That said, there was a marked decline in overall violence during the Surge. But the truth is that was due in large part to there either being no one left to kill — entire neighborhoods having been ethnically cleansed — or it simply being more difficult to access those few who remained — miles of concrete blast barriers walled off newly-homogenous enclaves from one another.
None of this, however, stopped the President from appropriating its language. Just last week, President Trump threatened his own “surge” of federal forces to cities like Chicago, regardless of the wishes of their people and without the consent of their elected representatives. This week he doubled-down, stating, “we’re not leaving [Portland] until they’ve secured their city. If they don’t secure their city soon, we have no choice, we’re going to have to go in and clean it out.”
After facing widespread condemnation for attempting to use the military as his personal police force in June, the President realized he had something better: The Department of Homeland Security, an immature magpies’ nest of federal law enforcement entities glommed together in the confused and hasty response to the terrorist attacks of 9/11. In addition to having more law enforcement officers than the FBI, ATF, and DEA combined, Congress has granted it broad authorities. It today possesses many of DoD’s capabilities — particularly the ones the President wants to use against his political foes — with hardly any of the institutional maturity or Congressional oversight.
Today, it is led by a rabidly partisan appointee that lacks both Senate confirmation and a legal background — making it ripe for use as what Governor Tom Ridge — a lifelong Republican and the very first Secretary of Homeland Security — called “the president’s personal militia.” As for the threat to surge forces into other cities, Ridge said it would be “akin to an invasion.” And he’s right.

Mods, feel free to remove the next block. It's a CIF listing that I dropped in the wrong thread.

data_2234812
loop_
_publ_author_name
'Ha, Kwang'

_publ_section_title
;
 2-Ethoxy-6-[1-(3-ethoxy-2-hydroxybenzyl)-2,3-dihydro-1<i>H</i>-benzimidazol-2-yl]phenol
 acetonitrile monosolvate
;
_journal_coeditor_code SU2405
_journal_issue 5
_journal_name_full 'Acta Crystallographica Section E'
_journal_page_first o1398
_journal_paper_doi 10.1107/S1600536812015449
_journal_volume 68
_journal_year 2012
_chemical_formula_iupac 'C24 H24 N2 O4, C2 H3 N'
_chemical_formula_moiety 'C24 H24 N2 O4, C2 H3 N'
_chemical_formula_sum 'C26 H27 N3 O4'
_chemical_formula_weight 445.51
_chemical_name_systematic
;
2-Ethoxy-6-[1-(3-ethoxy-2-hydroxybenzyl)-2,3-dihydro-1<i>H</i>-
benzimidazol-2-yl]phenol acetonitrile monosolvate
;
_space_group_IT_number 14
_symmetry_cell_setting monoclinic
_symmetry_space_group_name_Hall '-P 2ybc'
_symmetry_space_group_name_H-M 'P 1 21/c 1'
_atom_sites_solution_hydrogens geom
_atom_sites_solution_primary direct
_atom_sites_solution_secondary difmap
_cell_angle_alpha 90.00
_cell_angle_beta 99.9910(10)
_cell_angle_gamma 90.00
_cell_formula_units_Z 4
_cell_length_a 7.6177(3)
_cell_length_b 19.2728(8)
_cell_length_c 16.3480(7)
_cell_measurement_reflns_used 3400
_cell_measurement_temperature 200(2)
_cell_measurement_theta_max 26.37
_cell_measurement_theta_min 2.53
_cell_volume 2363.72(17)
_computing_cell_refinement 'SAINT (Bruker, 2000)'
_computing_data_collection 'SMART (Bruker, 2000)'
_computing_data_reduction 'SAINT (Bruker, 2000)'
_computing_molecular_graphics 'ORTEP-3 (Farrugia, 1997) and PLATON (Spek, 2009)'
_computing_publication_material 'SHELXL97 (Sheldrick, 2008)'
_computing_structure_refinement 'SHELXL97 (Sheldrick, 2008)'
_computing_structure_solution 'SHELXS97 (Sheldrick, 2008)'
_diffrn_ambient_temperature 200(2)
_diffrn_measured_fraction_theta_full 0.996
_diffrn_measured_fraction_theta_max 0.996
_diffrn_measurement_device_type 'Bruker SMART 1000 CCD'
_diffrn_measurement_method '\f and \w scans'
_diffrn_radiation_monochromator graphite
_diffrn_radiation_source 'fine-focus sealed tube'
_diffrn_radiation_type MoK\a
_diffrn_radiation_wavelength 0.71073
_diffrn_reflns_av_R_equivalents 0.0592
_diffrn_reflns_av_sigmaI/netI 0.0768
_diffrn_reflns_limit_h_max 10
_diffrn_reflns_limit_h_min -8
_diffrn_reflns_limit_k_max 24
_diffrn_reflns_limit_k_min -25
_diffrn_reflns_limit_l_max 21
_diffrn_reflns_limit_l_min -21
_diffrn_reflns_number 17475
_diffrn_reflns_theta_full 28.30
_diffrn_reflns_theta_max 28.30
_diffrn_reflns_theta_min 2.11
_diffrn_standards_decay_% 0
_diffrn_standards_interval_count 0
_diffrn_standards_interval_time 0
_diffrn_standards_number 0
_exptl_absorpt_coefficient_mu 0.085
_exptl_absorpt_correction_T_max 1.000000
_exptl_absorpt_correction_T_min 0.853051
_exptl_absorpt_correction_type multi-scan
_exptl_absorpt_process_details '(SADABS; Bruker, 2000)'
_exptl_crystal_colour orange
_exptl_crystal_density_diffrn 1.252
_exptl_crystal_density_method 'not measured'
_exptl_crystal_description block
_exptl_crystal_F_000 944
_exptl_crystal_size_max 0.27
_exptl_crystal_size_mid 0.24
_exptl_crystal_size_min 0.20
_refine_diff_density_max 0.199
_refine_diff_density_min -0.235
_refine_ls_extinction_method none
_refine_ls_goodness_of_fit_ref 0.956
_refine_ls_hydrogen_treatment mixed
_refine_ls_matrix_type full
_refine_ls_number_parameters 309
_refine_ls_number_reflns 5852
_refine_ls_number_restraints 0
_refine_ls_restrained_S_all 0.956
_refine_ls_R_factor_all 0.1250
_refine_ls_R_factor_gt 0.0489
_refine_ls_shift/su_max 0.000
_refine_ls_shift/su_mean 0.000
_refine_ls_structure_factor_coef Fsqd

Comparing a few noteworthy incidents of violence against protestors to the widespread actions of what was in effect Maliki’s personal death squad might seem a wild exaggeration. Thankfully, it is, for now at least.
Unlike Iraq during the surge, the United States has a legislative body with the legitimacy and the authority to condemn and remedy these abuses, if only it would find the will to do so. I hope Congress will act swiftly to condemn the misuse of the Department of Homeland Security and revisit some of the expansive authorities they’ve granted it over the years. My fellow veterans and I did not go to Iraq only to come back and find Baghdad at our doorsteps.
Zachery Tyson Brown is a strategic futurist working at the intersection of disruptive technology, organizational design, and national security. A United States Army veteran who served in Iraq and Afghanistan, Zach is now a Security Fellow at the Truman National Security Project, proclaimed U.S. Army Futures Command “Mad Scientist,” and a Military Writers Guild Board Member.